The resulting slurry is transferred to a closed crystallization vessel and reacted usually at a pressure at least the vapor pressure of water for a time sufficient to permit crystallization which usually is about 0.25 to about 20 days, typically is about one to about ten days and preferably is about one to about seven days, at a temperature ranging from about 100 to about 250 C., preferably about 125 to about 200 C. The crystallizing material can be stirred or agitated as in a rocker bomb. Preferably, the crystallization temperature is maintained below the decomposition temperature of the organic template compound. Especially preferred conditions are crystallizing at about 165 C. for about five to about seven days. Samples of material can be removed during crystallization to check the degree of crystallization and determine the optimum crystallization time.

The crystalline material formed can be separated and recovered by well-known means such as filtration with aqueous washing. This material can be mildly dried for anywhere from a few hours to a few days at varying temperatures, typically about 50-225 C., to form a dry cake which can then be crushed to a powder or to small particles and extruded, pelletized, or made into forms suitable for its intended use. Typically, materials prepared after mild drying contain the organic template compound and water of hydration within the solid mass and a subsequent activation or calcination procedure is necessary, if it is desired to remove this material from the final product. Typically, mildly dried product is calcined at temperatures ranging from about 260 to about 850 C. and preferably about 425 to about 600 C. Extreme calcination temperatures or prolonged crystallization times may prove detrimental to the crystal structure or may totally destroy it. Generally, there is no need to raise the calcination temperature beyond about 600 C. in order to remove organic material from the originally formed crystalline material. Typically, the molecular sieve material is dried in a forced draft oven at 165 C. for about 16 hours and is then calcined in air in a manner such that the temperature rise does not exceed 125 C. per hour until a temperature of about 540 C. is reached. Calcination at this temperature usually is continued for about 4 to 16 hours.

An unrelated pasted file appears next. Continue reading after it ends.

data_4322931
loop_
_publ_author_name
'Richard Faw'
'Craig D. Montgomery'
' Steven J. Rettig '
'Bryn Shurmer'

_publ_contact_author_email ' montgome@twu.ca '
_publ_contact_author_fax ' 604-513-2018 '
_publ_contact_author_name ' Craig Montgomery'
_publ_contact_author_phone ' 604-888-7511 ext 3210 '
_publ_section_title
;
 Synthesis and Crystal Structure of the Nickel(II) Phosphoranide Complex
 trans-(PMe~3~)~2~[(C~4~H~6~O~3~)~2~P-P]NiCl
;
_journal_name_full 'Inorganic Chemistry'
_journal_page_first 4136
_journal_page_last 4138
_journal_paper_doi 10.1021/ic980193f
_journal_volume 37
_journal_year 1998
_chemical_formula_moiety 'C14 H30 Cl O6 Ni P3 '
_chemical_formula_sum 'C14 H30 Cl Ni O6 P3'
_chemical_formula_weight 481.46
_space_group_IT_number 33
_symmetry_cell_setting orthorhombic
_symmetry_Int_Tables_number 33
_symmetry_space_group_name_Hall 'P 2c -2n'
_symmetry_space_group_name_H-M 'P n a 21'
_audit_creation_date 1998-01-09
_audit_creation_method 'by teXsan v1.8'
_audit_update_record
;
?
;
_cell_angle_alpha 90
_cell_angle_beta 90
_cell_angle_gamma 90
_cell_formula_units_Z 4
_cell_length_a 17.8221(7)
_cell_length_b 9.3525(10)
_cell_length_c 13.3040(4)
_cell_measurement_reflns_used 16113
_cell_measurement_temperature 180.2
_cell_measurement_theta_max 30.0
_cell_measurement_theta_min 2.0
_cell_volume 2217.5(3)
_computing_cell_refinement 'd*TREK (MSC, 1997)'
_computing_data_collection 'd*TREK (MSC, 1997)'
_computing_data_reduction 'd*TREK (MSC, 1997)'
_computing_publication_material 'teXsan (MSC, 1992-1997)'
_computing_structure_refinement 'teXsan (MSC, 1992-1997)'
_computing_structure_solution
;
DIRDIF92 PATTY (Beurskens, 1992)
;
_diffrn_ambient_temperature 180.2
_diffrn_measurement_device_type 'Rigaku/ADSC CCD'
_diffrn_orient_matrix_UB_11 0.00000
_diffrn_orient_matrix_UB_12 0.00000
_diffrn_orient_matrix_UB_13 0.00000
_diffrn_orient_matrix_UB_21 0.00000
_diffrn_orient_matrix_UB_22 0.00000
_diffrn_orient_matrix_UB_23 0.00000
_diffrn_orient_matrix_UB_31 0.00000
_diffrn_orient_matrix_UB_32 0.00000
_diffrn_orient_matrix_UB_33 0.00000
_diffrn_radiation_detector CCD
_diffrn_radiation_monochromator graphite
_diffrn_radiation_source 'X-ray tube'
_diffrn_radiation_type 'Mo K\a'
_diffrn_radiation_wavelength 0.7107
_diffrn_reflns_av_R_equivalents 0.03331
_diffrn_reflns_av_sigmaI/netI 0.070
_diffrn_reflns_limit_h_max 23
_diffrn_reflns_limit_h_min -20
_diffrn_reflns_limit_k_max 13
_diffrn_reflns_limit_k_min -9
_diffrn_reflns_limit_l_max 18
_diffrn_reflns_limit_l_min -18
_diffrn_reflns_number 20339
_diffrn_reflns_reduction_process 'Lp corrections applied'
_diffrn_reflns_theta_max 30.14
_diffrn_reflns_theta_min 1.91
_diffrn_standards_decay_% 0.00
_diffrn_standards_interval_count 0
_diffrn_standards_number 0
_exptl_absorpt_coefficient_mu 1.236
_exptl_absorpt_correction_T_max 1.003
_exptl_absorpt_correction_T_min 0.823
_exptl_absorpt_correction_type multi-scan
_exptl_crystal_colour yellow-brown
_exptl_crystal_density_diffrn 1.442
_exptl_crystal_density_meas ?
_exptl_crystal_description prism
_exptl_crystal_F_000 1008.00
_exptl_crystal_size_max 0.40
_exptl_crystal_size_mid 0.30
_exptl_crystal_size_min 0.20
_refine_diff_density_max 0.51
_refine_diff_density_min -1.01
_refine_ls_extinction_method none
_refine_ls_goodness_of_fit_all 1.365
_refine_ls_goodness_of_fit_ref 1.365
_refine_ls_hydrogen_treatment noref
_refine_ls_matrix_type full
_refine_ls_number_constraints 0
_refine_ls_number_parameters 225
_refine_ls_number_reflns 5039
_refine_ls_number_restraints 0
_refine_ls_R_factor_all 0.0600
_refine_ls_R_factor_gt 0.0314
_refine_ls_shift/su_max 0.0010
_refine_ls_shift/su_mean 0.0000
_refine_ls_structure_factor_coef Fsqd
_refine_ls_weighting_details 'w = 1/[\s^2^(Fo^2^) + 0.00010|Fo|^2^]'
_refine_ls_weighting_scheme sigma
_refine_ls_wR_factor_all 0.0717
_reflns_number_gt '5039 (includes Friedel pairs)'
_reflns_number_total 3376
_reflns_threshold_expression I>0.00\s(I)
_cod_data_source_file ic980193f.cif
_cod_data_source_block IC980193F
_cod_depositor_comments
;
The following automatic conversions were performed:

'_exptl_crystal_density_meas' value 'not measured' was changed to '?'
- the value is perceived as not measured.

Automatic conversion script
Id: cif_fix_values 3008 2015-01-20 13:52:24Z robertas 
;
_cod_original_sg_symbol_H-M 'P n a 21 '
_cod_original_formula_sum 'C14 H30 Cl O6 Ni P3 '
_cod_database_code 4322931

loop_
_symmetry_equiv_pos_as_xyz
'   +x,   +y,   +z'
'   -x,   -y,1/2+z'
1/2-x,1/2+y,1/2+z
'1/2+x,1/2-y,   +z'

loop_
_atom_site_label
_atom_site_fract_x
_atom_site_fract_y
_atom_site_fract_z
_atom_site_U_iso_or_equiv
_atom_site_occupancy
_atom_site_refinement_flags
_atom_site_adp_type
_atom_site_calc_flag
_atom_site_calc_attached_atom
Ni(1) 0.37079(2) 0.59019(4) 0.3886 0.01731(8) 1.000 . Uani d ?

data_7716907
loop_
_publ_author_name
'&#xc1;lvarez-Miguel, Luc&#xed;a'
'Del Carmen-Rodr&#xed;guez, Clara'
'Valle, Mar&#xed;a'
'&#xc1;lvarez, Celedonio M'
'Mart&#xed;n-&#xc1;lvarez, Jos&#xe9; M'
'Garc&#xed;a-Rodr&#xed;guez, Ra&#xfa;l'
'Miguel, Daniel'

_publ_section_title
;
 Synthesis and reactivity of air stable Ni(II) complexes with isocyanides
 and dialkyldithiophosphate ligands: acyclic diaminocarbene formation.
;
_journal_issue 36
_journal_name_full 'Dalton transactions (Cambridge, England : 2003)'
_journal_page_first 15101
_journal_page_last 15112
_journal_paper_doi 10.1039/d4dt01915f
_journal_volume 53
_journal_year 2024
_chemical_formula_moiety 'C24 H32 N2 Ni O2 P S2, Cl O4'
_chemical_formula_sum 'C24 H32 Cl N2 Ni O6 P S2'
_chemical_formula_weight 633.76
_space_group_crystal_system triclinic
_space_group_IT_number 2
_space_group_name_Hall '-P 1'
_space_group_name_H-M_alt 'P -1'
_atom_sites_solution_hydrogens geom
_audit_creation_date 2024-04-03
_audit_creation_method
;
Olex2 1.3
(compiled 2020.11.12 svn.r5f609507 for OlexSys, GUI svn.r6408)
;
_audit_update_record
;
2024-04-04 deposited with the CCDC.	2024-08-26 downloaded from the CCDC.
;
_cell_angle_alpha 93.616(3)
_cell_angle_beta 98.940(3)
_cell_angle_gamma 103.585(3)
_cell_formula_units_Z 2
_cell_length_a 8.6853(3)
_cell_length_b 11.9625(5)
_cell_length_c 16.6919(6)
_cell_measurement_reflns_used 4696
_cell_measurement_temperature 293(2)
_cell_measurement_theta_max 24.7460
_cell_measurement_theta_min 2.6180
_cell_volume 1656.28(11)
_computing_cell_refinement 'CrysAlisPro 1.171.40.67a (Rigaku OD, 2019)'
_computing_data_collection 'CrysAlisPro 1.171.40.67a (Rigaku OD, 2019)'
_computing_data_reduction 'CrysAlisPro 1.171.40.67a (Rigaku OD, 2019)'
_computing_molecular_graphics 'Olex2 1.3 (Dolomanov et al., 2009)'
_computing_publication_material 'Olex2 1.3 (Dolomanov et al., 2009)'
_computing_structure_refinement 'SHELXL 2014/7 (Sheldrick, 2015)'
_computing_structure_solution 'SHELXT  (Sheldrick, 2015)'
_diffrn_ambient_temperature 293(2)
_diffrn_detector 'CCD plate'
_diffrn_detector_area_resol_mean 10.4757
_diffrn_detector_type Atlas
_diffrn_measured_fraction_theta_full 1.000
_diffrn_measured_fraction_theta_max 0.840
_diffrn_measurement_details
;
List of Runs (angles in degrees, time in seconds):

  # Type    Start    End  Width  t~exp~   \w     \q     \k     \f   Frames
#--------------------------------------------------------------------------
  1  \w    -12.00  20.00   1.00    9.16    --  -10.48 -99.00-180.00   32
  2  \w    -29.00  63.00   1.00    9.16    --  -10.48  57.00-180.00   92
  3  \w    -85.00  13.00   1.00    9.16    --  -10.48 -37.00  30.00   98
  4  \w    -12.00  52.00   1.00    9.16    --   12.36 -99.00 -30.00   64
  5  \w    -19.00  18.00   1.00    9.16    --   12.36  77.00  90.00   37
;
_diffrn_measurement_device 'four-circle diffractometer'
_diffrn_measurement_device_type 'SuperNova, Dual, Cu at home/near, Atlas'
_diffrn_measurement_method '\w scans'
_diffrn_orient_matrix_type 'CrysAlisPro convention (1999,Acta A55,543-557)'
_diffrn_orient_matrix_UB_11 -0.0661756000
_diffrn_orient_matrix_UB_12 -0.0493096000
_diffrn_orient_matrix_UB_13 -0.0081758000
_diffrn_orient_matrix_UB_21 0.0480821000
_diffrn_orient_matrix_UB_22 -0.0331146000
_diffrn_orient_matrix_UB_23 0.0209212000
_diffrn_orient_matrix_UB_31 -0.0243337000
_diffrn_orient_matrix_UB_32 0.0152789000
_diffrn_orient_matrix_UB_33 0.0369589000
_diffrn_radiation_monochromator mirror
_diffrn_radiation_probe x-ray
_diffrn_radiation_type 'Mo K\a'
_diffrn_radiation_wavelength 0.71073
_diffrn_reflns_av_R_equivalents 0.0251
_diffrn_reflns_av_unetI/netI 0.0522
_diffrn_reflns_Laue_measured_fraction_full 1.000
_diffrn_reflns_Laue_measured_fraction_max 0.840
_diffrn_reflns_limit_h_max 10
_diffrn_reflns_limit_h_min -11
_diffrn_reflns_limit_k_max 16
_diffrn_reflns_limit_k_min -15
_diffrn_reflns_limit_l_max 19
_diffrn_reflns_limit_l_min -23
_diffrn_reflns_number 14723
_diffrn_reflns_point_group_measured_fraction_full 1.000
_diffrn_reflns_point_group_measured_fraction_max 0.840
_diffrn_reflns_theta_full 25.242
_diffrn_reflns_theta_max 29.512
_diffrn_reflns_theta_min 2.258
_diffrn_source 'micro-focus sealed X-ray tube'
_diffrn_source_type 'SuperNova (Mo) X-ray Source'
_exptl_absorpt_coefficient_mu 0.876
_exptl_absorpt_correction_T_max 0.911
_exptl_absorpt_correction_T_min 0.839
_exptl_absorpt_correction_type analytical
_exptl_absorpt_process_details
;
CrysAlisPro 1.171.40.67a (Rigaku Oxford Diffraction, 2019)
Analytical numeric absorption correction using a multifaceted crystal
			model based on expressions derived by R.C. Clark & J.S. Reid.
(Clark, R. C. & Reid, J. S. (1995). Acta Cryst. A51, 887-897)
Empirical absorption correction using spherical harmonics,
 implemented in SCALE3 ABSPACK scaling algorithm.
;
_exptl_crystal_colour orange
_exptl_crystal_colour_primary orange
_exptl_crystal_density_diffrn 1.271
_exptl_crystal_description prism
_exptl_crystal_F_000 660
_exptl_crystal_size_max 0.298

A catalytically active material can be placed onto the borosilicate structure, either before or after incorporation into a matrix, by ion exchange, impregnation, a combination thereof, or other suitable contact means. Before placing a catalytically active metal ion or compound on the borosilicate structure, the borosilicate should be in the hydrogen form. If the sieve was prepared using a metal hydroxide, such as sodium hydroxide, the hydrogen form typically, is produced by exchange one or more times with ammonium ion, typically using ammonium acetate, followed by drying and calcination as described above.